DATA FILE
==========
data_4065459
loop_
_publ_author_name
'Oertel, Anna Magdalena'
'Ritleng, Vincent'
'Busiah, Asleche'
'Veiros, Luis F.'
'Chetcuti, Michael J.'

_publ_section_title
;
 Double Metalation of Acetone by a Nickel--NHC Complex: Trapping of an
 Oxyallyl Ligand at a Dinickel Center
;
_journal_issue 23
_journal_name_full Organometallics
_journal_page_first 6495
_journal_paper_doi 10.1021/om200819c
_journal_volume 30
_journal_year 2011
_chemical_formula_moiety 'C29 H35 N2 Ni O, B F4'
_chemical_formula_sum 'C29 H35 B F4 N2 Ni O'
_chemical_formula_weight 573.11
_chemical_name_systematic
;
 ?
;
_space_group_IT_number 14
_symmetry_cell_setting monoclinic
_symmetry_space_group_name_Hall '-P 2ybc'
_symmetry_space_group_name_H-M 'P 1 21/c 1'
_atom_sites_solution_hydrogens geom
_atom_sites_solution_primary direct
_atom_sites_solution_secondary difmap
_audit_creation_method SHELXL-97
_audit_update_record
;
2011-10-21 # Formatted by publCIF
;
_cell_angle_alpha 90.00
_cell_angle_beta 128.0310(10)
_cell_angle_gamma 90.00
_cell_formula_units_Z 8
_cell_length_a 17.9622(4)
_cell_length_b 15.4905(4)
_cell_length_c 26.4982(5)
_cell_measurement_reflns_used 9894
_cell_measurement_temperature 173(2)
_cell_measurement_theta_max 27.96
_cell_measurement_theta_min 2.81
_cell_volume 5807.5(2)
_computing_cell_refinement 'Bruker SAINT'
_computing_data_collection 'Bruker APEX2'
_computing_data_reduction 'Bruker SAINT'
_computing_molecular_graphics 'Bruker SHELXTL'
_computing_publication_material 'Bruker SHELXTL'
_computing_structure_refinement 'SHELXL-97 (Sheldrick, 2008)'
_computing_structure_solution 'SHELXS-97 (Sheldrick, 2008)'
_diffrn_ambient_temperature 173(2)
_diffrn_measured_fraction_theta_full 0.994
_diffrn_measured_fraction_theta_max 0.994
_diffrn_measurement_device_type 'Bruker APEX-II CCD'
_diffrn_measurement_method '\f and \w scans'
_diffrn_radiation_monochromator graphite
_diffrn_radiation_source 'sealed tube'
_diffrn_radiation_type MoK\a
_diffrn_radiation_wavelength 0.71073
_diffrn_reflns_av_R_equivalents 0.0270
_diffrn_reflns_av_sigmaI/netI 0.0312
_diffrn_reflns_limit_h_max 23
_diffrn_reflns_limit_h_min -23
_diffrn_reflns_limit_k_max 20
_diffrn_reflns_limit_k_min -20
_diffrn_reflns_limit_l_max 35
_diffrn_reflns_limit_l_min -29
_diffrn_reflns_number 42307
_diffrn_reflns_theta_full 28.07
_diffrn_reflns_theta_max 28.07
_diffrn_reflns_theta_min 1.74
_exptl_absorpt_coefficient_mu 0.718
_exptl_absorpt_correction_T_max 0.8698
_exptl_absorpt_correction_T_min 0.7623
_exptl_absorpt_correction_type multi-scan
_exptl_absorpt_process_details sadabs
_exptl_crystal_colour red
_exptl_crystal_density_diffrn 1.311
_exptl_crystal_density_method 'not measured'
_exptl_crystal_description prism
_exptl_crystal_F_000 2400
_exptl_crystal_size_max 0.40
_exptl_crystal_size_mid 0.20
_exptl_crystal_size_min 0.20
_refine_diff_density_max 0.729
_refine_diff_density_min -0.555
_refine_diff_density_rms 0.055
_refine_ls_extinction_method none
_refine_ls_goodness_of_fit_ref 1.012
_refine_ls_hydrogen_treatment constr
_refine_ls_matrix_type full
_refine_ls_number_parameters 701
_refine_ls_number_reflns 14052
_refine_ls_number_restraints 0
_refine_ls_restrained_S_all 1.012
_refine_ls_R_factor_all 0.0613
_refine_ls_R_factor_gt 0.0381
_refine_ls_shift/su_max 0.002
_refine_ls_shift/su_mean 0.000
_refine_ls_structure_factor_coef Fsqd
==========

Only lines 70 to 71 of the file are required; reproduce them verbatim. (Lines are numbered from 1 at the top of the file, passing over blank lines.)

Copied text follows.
_diffrn_reflns_limit_h_min -23
_diffrn_reflns_limit_k_max 20